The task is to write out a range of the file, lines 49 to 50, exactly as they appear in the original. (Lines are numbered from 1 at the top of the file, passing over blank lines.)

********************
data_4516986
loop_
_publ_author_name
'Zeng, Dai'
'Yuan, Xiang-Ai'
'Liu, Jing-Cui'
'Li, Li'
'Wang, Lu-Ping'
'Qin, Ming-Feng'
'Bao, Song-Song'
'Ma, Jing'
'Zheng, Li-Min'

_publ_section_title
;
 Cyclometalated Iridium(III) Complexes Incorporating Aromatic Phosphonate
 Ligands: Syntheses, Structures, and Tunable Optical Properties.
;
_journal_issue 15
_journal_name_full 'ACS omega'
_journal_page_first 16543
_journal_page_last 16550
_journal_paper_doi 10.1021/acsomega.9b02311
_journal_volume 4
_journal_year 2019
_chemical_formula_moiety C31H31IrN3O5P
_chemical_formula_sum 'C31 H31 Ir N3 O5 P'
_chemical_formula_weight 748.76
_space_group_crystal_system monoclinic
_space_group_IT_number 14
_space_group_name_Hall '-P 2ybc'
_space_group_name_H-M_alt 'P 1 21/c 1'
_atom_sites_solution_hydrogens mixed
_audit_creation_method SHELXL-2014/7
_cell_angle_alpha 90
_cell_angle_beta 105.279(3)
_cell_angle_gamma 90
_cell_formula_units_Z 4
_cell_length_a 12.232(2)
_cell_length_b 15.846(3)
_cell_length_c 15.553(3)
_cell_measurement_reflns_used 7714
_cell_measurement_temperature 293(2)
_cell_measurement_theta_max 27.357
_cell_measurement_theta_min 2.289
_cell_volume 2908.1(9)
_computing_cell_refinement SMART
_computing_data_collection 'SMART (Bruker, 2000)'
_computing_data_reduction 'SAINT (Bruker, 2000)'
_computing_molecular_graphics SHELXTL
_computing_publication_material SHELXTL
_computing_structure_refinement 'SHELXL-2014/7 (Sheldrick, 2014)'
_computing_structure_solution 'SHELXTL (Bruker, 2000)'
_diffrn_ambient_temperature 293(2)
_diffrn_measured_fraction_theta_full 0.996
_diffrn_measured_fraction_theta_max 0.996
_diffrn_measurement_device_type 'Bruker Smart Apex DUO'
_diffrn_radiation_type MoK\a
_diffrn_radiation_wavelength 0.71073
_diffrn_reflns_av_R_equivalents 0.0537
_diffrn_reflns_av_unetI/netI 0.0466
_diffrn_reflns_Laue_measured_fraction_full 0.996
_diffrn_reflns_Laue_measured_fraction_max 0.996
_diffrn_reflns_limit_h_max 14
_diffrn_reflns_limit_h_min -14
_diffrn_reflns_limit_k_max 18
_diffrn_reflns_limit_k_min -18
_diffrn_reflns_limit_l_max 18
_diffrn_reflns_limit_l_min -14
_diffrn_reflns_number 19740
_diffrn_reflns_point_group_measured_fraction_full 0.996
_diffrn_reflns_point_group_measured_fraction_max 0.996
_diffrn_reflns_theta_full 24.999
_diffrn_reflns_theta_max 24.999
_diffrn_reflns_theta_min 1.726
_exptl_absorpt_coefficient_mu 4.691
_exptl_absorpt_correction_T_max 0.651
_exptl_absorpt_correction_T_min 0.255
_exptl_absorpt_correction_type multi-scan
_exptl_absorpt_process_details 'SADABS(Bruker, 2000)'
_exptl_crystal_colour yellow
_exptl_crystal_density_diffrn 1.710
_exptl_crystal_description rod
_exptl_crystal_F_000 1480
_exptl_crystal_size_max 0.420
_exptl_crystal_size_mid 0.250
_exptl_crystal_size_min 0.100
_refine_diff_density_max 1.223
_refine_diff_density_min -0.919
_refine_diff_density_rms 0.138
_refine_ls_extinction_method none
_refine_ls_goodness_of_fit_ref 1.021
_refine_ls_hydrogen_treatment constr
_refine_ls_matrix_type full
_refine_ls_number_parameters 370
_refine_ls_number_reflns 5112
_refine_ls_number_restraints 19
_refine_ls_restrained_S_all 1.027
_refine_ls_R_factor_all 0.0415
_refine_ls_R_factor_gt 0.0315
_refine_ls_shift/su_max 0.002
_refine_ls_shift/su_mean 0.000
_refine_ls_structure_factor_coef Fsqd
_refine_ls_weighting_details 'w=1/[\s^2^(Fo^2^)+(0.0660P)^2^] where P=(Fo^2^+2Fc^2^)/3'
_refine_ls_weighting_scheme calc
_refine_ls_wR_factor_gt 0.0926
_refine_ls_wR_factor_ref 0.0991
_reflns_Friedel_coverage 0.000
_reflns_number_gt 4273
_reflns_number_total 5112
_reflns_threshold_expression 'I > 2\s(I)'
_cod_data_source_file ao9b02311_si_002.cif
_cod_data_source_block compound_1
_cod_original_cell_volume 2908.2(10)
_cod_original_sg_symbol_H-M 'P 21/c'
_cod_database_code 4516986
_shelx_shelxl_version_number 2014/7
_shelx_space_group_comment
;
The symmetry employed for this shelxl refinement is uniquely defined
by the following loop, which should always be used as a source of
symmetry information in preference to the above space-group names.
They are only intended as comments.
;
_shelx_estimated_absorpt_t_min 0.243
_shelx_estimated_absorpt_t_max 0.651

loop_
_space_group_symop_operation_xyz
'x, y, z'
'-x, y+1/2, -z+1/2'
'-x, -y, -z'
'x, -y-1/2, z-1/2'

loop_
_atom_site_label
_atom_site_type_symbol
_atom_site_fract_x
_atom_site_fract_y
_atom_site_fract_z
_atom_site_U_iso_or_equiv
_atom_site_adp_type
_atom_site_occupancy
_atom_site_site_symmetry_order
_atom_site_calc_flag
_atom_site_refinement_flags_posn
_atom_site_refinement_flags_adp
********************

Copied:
_computing_molecular_graphics SHELXTL
_computing_publication_material SHELXTL